North American Birds

VOLUME 70 NO1 2017

A Quarterly Journal of Ornithological Record Published by the American Birding Association. The mission of the journal is to provide a complete overview of the changing panorama of our continent’s birdlife.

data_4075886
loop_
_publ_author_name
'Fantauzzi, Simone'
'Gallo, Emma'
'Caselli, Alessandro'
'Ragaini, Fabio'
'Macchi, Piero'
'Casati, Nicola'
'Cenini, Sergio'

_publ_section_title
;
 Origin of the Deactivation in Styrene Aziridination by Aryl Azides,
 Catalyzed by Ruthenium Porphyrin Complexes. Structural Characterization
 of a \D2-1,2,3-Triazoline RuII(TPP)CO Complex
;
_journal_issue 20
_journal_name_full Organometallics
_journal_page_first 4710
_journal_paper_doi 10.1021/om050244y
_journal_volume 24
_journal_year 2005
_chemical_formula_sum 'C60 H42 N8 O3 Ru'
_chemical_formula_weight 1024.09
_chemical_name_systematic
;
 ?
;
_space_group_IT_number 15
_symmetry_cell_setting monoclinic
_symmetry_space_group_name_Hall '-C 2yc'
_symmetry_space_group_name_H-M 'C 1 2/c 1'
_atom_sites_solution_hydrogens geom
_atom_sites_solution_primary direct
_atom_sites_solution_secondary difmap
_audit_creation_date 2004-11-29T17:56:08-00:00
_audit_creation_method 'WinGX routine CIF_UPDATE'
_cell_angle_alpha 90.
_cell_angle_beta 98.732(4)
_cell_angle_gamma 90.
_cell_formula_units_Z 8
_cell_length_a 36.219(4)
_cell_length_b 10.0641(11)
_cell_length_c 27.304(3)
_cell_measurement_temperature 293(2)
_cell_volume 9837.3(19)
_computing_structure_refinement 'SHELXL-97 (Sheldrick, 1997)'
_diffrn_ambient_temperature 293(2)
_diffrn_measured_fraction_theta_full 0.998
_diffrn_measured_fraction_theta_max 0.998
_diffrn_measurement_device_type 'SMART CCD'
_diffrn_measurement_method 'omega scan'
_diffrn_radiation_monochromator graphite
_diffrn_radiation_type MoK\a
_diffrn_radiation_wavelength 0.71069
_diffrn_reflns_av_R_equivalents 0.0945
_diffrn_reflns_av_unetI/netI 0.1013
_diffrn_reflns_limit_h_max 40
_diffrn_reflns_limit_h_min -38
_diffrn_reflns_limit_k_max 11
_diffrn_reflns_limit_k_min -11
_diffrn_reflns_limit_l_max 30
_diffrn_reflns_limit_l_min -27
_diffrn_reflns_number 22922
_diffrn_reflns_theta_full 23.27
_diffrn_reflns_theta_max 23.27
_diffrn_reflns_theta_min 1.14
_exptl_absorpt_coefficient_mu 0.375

Issue link: http://nab.aba.org/i/936087

Contents of this Issue

Navigation

Page 105 of 139